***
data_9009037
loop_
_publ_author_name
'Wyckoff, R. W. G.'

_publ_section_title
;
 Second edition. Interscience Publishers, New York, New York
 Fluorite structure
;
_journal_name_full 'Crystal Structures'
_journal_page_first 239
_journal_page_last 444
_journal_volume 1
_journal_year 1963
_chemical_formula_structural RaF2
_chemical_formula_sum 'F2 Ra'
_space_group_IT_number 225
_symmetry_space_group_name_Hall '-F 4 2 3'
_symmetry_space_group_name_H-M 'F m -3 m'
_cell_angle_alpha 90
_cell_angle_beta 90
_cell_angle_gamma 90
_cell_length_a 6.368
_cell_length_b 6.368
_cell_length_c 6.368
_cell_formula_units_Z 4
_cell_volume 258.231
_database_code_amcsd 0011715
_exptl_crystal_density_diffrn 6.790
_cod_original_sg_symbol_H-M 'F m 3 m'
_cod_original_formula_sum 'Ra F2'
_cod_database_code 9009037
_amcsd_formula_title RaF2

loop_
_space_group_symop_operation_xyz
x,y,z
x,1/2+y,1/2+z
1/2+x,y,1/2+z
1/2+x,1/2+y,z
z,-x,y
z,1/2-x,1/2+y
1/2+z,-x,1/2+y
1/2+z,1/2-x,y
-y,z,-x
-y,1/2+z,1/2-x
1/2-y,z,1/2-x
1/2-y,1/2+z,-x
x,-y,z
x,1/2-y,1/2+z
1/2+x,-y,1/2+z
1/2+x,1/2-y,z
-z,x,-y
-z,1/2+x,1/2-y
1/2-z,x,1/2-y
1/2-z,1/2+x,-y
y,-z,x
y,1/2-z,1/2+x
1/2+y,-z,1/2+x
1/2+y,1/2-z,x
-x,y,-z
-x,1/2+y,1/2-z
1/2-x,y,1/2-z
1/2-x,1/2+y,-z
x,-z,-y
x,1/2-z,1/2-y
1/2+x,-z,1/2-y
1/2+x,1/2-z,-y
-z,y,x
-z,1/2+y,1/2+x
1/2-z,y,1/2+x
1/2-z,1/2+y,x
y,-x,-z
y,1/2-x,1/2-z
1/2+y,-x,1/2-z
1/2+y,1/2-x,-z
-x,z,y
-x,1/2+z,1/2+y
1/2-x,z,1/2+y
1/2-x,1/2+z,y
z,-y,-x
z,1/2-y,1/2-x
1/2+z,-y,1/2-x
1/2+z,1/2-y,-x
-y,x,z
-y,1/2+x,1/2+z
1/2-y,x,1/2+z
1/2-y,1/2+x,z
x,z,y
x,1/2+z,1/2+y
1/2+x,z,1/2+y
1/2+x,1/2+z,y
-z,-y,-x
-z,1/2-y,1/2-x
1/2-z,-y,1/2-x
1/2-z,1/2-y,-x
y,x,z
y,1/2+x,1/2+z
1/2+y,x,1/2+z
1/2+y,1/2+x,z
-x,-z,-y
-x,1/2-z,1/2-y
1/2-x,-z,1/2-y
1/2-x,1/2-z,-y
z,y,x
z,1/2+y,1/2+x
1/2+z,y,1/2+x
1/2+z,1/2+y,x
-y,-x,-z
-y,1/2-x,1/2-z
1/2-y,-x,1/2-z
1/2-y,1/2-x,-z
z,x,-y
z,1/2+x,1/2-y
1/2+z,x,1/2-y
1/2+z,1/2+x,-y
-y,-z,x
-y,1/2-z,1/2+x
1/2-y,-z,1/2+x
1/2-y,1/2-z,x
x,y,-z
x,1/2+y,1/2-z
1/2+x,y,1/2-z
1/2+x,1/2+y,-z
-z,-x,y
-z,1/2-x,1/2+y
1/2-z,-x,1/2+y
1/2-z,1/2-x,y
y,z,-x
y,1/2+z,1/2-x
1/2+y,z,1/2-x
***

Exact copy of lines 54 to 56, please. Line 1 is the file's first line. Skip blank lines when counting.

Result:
1/2-z,x,1/2-y
1/2-z,1/2+x,-y
y,-z,x